Dawn Rivers Baker, Editor of the subscriber-only newsletter, The Microenterprise Journal, laments that small businesses can expect no pension relief from Congress anytime soon. The latest Senate pension bill leaves out any real reform for small businesses. She writes in the October 3, 2005 edition:
“The proposed legislation seeks to reform the pension system to provide for greater worker protections and more transparency in employer-sponsored pension plans. After the rather spectacular failures of several corporate pension plans in recent years as a result of bankruptcies and corporate accounting scandals, the need for the bill seemed pretty clear.
Since they were working on pension reform anyway, this might also have given lawmakers a golden opportunity to make the pension system more small business friendly, but that is a set of reforms that didn’t happen.
In 2001, the National Small Business Association (NSBA) released an important study entitled The Internal Revenue Code: Unequal Treatment Between Large and Small Firms. Among its findings were several problems for small employers in the nondiscrimination rules governing several kinds of employee benefits plans, including retirement savings plans.
‘Currently, the high and largely-fixed administrative costs for starting and running a 401(k) plan are unaffordable for our smallest businesses,’ said NSBA President Tod McCracken in response to an emailed inquiry. ‘As a consequence, more than two-thirds of individuals working for small businesses have no access to generous federal tax subsidies for retirement savings. SIMPLE plans are much cheaper to administer, but are less generous in the tax subsidy and require mandatory employer outlays.’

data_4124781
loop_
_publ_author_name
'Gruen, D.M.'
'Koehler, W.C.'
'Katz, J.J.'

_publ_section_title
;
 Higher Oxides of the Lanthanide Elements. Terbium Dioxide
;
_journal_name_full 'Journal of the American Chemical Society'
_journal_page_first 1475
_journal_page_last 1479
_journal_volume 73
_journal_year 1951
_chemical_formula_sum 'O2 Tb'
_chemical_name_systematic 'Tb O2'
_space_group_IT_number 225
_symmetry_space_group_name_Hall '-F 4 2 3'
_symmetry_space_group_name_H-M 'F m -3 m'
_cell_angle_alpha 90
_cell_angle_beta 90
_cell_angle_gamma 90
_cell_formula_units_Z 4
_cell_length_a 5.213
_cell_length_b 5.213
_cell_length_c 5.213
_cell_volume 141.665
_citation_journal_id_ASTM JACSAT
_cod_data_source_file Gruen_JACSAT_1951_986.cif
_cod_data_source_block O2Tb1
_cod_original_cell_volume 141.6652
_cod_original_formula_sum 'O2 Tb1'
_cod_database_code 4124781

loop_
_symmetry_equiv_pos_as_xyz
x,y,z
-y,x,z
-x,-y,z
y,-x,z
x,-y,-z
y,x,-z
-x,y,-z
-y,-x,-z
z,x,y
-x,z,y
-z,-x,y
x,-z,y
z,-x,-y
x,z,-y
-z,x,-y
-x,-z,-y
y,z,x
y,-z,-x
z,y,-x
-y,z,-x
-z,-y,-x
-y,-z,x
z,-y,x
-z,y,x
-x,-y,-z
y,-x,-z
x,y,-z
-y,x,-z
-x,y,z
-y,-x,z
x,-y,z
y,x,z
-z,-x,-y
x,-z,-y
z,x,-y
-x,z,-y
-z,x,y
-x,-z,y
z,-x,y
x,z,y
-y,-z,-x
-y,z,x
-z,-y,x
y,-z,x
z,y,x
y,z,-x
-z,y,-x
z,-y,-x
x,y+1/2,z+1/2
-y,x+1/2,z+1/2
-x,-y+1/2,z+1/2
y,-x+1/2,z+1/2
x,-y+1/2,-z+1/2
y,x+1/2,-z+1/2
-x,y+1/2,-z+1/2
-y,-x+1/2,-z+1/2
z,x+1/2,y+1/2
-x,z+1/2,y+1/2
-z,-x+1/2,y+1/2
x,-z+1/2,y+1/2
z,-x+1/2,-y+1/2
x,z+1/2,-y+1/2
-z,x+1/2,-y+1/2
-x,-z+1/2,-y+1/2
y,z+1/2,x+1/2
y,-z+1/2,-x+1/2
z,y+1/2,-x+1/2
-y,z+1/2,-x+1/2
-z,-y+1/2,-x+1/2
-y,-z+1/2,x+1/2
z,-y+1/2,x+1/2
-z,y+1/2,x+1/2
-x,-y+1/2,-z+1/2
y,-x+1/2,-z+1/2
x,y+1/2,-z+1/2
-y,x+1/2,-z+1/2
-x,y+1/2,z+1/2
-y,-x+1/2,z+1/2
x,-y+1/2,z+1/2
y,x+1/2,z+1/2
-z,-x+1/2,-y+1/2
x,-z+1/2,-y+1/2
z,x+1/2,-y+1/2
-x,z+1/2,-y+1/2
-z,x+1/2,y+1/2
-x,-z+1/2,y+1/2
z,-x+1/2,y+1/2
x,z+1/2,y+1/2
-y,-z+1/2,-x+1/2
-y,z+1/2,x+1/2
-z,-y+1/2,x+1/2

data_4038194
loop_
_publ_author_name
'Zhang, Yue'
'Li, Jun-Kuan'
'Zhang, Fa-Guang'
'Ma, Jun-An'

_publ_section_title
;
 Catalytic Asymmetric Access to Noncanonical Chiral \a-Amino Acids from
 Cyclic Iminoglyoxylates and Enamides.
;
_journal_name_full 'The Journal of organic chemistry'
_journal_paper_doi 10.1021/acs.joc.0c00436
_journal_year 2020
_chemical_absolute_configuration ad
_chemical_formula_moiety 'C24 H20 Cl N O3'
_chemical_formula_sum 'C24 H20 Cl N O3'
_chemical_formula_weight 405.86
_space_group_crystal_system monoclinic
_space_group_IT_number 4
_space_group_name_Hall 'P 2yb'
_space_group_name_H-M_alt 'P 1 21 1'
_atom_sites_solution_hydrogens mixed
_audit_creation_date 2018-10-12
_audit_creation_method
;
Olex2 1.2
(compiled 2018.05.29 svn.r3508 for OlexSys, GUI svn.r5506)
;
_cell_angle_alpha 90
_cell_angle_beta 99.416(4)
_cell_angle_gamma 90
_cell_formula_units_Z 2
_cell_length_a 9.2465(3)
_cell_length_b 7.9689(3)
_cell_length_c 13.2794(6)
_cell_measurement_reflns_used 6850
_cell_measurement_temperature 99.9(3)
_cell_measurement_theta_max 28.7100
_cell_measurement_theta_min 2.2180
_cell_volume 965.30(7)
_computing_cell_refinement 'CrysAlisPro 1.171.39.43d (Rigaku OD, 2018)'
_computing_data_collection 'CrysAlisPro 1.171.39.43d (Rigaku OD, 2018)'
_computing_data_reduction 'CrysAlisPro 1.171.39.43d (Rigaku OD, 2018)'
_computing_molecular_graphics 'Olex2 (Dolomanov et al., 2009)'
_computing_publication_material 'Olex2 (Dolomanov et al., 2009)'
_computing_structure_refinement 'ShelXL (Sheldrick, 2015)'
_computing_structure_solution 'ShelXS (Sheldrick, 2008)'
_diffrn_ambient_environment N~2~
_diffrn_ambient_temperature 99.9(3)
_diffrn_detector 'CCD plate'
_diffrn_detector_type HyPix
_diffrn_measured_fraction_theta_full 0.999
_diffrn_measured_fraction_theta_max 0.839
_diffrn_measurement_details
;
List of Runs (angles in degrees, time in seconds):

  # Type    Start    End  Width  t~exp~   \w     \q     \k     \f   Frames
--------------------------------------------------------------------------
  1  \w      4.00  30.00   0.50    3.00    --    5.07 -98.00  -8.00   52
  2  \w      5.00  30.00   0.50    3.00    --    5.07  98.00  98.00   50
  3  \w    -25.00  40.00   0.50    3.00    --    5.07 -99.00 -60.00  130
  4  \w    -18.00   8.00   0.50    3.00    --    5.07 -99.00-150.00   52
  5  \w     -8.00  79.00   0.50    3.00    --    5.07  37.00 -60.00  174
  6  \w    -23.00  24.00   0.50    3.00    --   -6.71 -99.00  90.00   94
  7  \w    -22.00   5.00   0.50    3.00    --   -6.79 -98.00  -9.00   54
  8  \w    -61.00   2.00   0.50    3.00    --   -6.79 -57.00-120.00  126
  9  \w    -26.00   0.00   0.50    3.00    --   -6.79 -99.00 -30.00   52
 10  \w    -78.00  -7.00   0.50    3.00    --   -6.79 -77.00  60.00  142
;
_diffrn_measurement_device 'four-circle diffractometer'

The biggest problem for small employers remains the costs of compliance. As with many other kinds of regulations, regulatory compliance costs for small businesses sponsoring pension plans are considerably higher, on a per-employee basis, than they are for larger firms, a finding that was confirmed last month by the SBA’s Office of Advocacy. Advocacy found that the per-participant administrative costs of defined-contribution pension plans are ‘as much as 14 times more for the smallest firms than for their largest counterparts.’”
The NSBA report cited above (download PDF report here) points out in detail how the cards are stacked against small business employers. The smaller the employer, the bigger a bite the pension costs can be.
It’s too bad that Congress can’t do the same thing for pensions that it did for health care. The new Health Savings Accounts and the changes in the income tax laws that allow self-employed health insurance premiums to be 100% deductible, went a long way toward relieving the crushing burden of health insurance in the United States for small businesses and especially the smallest microbusinesses, i.e., the self-employed.